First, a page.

Today at Berkeley Lab nameplate Berkeley Lab
Friday, August 29, 2003


8 a.m.
Radiation Protection-Lab Safety

1 p.m.
EECS Seminar
Room Temperature Synthesized Silicon Nanowires and Carbon Nanotubes
L. Lin, UCB
521 Cory Hall


4 p.m.
College of Chemistry
Metabolic Engineering of Bacteria for Production of Terpenoids
Jay Keasling, UCB
120 Latimer Hall

Market Carvery: Moroccan Chicken with Cous Cous & Vegetable
Fresh Grille: Atlantic Salmon with Green Goddess Dressing
Menutainment: Viva La Burrito Chicken or Vegetarian
B'fast: 6:30 a.m. - 9:30 a.m.
Lunch: 11 a.m. - 1:30 p.m.
Full Menu
  A cooler place to live?
  Developers aim for more ponds, trees
  By Mike Lee, Fort Worth Star-Telegram

When the developers of Home Town NRH proposed the project in 1999, they made a bold claim.

The 330-acre neighborhood would not only provide a focal point for North Richland Hills and its sometimes-disconnected subdivisions. It would also use natural shade, street layout and other features to reduce the outdoor temperature by as much as 5 degrees.

Four years later, substantial parts of the project have been built. The developer still makes that claim on its Web site. And although Home Town NRH may have succeeded in creating a more closely knit community, it's still unclear whether it is cooler than the rest of the Metroplex.

"Will we be cooler than the typical suburban development? My opinion is, yeah," said Dan Quinto, one of the project's developers. But he said: "How far along that road are we? Is it measurable?"

Hashem Akbari, an expert on urban climates at the Berkeley National Laboratory in California who helped design the neighborhood, was more upbeat.

"Once this whole thing is complete, I would not be surprised to see a few degrees cooler neighborhood, a more comfortable neighborhood than the surrounding neighborhoods," said Akbari, with the Lab’s Heat Island Group.

Home Town NRH was one of several new-urbanist projects proposed in Northeast Tarrant County during the late 1990s. New urbanism calls for upending the traditional car-dependent suburb and mixing homes, offices and shops to create a more people-friendly neighborhood.

Similar projects have popped up nationwide, but only a few, including Home Town NRH and Civano in Tucson, Ariz., were designed specifically to reduce heat.

Akbari, who helped design both projects, believes that cities, with their huge expanses of pavement, trap heat and create a virtual island that stays hotter than the surrounding countryside.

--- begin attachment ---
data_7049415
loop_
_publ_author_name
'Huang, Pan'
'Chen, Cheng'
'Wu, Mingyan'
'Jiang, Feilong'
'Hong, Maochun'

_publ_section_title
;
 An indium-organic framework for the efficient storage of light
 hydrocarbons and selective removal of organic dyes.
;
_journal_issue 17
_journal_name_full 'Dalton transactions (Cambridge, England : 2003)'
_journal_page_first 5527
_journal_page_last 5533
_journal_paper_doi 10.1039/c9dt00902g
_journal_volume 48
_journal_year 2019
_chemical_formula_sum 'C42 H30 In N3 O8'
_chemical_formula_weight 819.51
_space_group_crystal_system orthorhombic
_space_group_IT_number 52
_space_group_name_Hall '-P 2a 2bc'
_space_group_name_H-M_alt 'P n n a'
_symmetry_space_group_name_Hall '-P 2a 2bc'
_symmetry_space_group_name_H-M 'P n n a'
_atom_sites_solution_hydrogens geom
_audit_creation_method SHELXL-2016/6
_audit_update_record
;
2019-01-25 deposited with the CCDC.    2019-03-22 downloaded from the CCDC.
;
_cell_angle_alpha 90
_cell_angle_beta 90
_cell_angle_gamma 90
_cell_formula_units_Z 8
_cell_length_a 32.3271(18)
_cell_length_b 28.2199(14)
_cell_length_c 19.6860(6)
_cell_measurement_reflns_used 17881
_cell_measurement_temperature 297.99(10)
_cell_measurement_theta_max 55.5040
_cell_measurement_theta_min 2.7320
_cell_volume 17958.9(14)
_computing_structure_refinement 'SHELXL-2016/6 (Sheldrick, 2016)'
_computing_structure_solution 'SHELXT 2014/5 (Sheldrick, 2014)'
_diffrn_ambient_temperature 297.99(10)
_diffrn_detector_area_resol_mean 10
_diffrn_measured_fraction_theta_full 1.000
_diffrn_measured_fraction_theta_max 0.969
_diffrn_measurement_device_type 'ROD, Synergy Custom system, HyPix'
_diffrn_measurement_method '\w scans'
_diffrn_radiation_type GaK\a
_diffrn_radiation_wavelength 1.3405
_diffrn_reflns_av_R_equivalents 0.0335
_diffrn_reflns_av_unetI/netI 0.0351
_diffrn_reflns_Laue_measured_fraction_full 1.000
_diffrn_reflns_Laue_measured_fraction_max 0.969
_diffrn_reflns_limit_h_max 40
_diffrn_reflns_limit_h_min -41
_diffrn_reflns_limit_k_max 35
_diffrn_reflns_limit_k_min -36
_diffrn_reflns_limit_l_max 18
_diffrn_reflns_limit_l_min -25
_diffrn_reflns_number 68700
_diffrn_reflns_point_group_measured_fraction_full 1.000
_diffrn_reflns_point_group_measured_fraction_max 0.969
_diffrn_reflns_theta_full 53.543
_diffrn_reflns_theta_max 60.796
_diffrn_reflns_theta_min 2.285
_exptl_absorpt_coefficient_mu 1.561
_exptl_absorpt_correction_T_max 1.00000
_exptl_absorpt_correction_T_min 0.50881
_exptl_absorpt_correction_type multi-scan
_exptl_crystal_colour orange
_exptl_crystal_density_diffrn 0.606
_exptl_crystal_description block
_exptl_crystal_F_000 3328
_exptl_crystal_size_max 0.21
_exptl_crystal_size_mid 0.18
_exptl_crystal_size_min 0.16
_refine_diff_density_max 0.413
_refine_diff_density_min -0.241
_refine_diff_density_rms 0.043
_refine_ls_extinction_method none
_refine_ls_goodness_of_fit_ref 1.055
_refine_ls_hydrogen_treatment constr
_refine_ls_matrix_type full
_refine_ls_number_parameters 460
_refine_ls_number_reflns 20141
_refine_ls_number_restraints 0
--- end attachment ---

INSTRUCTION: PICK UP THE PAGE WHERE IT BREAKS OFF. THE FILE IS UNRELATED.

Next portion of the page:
He suggested using age-old techniques to cool the air naturally:

  • Laying out streets east-west to catch prevailing winds and allow the fronts of houses to point away from the sun.
  • Building narrower streets to minimize pavement, which traps heat.
  • Planting trees that will form a canopy over the streets.
  • Building ponds with fountains, whose mist will be carried on the breeze and provide natural cooling.
  • Using light-colored roofs on commercial buildings and positioning those buildings to shade shopping districts from the afternoon sun.

"It's only been very recently, with the advent of air conditioning, that these measures have not been paid much attention," Akbari said. In Spain and other countries along the Mediterranean coast, houses are often built around a central courtyard with a fountain, which provides the same type of cooling as the fountains in Home Town NRH, he said.

Gail Prososki-Marsland of Tucson, whose company, Solar Built, worked on some of the houses in Civano, said many are more energy-efficient than a typical house. But it's unclear whether the outdoor temperature is lower.

The developer experimented with a pavement made of crushed rock held together with an enzyme compound instead of concrete or asphalt. It was significantly cooler, but it had problems holding up under truck traffic.

"The idea was good," she said. "They later came back and had to blacktop part of it. There was definitely a temperature difference."

Quinto said it may take years to gauge the final effect in Home Town NRH. Several dozen houses have been completed, but none of the commercial buildings have been started. The fountains have only recently been installed, and the trees are still small.

Johnna Cook, who moved to a corner lot in Home Town NRH in April, said she loves the neighborhood, regardless of whether it is cooler than the rest of the Metroplex.

Her electric bill is lower, even though her new house is bigger than her old house, but she attributed that to better insulation.

On a recent sweltering afternoon, her front porch was mercifully shady. And, she said, it's a great vantage point for meeting the neighbors. The houses have small back yards, which makes it more convenient for neighbors to congregate in common areas.

"I know a lot of them because they walk past here," she said. That's a big change from her old neighborhood, where the neighbors tended to stay indoors.

"I lived there 12 years, and I didn't know all of them," she said.

It isn't clear whether the narrow streets help control the temperature, she said, but they definitely help control the traffic.

As for the fountains, she said: "The sound's nice. I don't know about cooling anything off."

Mike Lee, (817) 685-3858 [email protected]


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